Bruce Cockburn will need to clear some space on the proverbial mantel. On Wednesday (Feb. 15), the legendary Canuck singer/songwriter and activist received the inaugural People's Voice Award from U.S.-based non-profit Folk Alliance International.
The award, presented to the San Francisco-based Cockburn in Kansas City, Missouri by no less a towering talent than Kris Kristofferson, recognizes “an individual who has unabashedly embraced and committed to social and political commentary in their creative work and folk music career.”
Indeed, the long-standing Folk Alliance International (a.k.a. the FAI and founded in 1989) could not have chosen a better torch-bear for its advocacy, professional development and networking initiatives than Cockburn.
His 40-year career has consistently highlighted environmental, social, and indigenous issues globally on behalf of such diverse NGOs as Oxfam, the UN Summit for Climate Control, Amnesty International, Doctors Without Borders and Friends of the Earth.
With some 30 albums spanning folk to jazz to rock, the 71-year-old Ottawa-born musician has drawn deep from his travels through Africa, Asia and the Americas, offering first-hand testimonials on environmental and social plights.
Speaking of that crowded mantel, Cockburn is also the recipient of 13 Juno Awards, the Allan Waters Humanitarian Award (in 2006), nine honorary doctorates, the Governor General’s Performing Arts Award for Lifetime Artistic Achievement (1998), and the Queen Elizabeth II Diamond Jubilee Medal (2013).
He has been inducted into the Canadian Music Hall of Fame (2001), and is an Officer of the Order of Canada, a promotion he received in 2003 after first being awarded the Order of Canada in 1983. Pacing the Cage, a documentary film about his life, music, and politics was released in 2013. His memoir, Rumours of Glory, was published by Harper Collins in 2014.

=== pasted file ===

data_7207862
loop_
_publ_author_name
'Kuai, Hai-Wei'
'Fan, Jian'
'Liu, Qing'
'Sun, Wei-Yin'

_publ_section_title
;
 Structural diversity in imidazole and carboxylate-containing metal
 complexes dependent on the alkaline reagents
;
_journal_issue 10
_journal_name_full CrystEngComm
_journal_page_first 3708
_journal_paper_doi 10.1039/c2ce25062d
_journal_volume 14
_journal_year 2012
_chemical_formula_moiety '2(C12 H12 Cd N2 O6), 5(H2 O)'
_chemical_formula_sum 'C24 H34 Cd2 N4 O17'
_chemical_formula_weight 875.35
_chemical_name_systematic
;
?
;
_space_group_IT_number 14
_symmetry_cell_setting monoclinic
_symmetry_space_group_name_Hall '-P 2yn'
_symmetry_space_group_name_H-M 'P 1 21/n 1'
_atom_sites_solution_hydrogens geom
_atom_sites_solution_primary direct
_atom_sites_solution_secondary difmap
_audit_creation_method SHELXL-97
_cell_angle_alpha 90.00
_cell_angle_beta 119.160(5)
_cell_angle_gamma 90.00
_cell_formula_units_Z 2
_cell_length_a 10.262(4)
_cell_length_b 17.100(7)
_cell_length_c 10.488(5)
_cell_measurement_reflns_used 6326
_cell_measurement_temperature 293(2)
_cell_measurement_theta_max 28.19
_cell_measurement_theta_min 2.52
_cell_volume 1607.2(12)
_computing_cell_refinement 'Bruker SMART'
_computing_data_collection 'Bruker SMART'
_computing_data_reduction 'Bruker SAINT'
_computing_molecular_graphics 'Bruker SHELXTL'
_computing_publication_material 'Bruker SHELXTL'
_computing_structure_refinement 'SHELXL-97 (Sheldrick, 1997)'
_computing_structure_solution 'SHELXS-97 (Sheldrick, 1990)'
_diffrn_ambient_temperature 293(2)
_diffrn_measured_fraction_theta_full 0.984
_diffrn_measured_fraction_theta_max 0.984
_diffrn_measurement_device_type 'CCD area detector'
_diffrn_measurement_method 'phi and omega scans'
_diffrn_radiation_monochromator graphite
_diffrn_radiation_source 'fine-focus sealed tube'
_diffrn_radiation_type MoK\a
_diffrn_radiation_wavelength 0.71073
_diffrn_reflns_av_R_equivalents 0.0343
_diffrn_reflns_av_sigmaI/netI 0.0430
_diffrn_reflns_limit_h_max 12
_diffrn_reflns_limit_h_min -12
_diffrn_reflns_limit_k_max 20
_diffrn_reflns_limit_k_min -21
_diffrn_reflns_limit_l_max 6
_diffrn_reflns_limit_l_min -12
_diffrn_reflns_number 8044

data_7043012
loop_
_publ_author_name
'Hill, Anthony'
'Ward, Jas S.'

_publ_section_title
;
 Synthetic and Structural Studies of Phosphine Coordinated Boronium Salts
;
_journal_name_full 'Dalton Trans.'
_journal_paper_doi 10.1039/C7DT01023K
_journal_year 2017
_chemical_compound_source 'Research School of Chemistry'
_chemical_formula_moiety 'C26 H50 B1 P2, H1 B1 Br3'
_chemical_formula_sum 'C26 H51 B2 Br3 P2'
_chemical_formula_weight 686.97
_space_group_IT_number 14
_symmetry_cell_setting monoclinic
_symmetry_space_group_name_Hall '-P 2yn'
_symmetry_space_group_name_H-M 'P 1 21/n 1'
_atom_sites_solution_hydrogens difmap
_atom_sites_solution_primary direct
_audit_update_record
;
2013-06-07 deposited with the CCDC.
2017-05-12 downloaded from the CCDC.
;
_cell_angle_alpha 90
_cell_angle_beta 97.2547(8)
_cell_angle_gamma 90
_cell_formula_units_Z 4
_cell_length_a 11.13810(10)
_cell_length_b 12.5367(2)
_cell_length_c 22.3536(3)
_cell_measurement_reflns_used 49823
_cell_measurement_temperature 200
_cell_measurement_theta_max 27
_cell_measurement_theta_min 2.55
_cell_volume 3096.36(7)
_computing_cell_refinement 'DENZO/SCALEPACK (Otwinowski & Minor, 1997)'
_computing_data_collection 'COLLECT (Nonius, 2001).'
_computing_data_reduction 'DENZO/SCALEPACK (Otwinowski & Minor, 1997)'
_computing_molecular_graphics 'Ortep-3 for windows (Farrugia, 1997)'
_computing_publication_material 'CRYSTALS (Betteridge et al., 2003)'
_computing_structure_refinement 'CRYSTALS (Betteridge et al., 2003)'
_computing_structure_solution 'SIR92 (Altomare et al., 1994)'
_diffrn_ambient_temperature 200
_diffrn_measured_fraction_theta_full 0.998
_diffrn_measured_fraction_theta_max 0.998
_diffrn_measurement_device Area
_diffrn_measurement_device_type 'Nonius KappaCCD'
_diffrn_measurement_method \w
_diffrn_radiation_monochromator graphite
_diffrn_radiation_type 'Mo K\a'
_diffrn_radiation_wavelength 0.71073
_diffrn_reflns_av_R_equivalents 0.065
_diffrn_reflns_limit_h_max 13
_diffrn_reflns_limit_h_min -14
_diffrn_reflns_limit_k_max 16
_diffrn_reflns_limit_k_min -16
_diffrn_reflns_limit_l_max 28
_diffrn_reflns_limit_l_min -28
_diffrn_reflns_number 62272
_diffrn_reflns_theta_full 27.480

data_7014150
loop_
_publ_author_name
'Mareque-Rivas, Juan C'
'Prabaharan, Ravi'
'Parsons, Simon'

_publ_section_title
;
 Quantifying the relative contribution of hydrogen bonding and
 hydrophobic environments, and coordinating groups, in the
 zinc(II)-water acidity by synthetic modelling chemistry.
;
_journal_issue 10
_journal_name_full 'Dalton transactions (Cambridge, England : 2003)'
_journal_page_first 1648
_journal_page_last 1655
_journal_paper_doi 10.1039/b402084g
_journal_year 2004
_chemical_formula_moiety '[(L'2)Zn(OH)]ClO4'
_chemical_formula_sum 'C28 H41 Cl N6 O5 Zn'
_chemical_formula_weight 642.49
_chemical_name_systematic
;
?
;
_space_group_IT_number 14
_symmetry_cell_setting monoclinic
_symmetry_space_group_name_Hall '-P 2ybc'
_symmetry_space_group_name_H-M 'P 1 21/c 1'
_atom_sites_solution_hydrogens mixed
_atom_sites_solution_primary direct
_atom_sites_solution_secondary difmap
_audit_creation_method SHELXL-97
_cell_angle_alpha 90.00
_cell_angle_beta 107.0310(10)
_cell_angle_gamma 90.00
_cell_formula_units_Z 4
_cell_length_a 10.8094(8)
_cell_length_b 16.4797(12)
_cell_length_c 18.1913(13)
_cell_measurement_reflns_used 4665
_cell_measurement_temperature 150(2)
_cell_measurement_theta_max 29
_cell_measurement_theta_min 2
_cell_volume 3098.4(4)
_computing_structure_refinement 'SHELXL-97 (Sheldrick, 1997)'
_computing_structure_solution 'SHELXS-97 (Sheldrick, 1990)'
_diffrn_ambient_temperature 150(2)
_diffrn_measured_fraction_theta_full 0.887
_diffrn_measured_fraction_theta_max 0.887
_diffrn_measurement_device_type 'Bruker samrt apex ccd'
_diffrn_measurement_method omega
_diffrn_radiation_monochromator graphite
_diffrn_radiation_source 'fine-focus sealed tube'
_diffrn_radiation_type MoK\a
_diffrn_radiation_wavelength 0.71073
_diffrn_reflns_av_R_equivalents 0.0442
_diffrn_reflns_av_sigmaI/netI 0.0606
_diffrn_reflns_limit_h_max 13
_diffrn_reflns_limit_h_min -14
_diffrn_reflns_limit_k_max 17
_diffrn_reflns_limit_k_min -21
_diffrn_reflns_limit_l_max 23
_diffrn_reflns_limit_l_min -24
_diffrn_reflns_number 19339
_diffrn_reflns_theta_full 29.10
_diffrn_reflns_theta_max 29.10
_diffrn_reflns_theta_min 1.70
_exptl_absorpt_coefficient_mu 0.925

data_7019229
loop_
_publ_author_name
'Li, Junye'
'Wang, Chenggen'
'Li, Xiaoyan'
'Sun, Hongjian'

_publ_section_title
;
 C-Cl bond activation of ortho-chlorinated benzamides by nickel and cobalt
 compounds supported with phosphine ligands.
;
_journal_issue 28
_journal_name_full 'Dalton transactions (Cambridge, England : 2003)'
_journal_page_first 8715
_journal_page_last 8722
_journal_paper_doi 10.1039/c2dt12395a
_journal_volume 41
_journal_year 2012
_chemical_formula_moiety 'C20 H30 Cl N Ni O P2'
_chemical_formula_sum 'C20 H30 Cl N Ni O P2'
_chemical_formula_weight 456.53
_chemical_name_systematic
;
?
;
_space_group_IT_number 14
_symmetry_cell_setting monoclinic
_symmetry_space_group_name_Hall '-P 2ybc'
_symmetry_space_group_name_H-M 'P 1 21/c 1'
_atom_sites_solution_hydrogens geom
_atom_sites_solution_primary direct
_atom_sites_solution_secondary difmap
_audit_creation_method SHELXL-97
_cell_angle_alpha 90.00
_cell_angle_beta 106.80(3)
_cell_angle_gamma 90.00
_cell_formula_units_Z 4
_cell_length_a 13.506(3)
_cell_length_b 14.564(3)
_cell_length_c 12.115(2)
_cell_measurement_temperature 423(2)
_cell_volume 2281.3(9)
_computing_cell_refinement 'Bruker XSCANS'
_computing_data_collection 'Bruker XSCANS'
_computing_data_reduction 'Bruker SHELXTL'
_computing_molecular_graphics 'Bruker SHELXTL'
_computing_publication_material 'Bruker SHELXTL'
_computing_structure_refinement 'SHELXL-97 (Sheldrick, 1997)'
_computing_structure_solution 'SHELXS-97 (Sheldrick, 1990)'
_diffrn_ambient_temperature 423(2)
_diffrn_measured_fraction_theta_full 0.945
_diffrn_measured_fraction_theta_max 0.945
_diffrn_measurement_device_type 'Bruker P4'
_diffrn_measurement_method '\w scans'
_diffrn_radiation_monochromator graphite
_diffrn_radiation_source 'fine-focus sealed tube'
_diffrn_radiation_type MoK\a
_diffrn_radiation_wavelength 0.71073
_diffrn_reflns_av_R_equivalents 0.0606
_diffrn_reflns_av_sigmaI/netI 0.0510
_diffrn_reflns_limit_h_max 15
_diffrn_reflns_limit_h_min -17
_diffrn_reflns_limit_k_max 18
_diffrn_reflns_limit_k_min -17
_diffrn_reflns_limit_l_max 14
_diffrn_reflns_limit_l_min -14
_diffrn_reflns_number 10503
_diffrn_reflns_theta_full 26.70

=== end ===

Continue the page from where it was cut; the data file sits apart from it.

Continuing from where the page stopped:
Oh yes, and then there’s the seven million albums Cockburn has sold worldwide since his 1970 self-titled debut, notably Humans from 1980 (see the singles "Rumours of Glory" and "Tokyo”); Stealing Fire from 1984 ("If I Had a Rocket Launcher," “Lovers in a Dangerous Time"); and most recently, 2011's Small Source of Comfort.
In an interview with Rolling Stone in 1985, after observing the horrors of refugee camps along the Guatemalan-Mexican border, the normally pacifist Cockburn confirmed that he went back to his hotel room, cried, and wrote in his notebook, "I understand now why people want to kill."
The experience led him to write "If I Had a Rocket Launcher" from the above-mentioned Stealing Fire. It remains one of Cockburn’s best known and most iconic songs.
“We can’t settle for things as they are,” the straight-shooting Cockburn has said. “If you don’t tackle the problems, they’re going to get worse.”
In addition to Cockburn’s People’s Voice Award, the FAI also presented the first-ever Clearwater Award in Kansas City this week, feting “a festival that prioritizes environmental stewardship and demonstrates public leadership in education and sustainable event production.”
The winner? Its namesake organization, the Clearwater Festival, dedicated to celebrating and preserving New York’s Hudson River, now in its 50th year and recognized as one the world’s largest and most proactive environmentally focused cultural events.Jordan Ανδρικά • Summer SALE έως -50%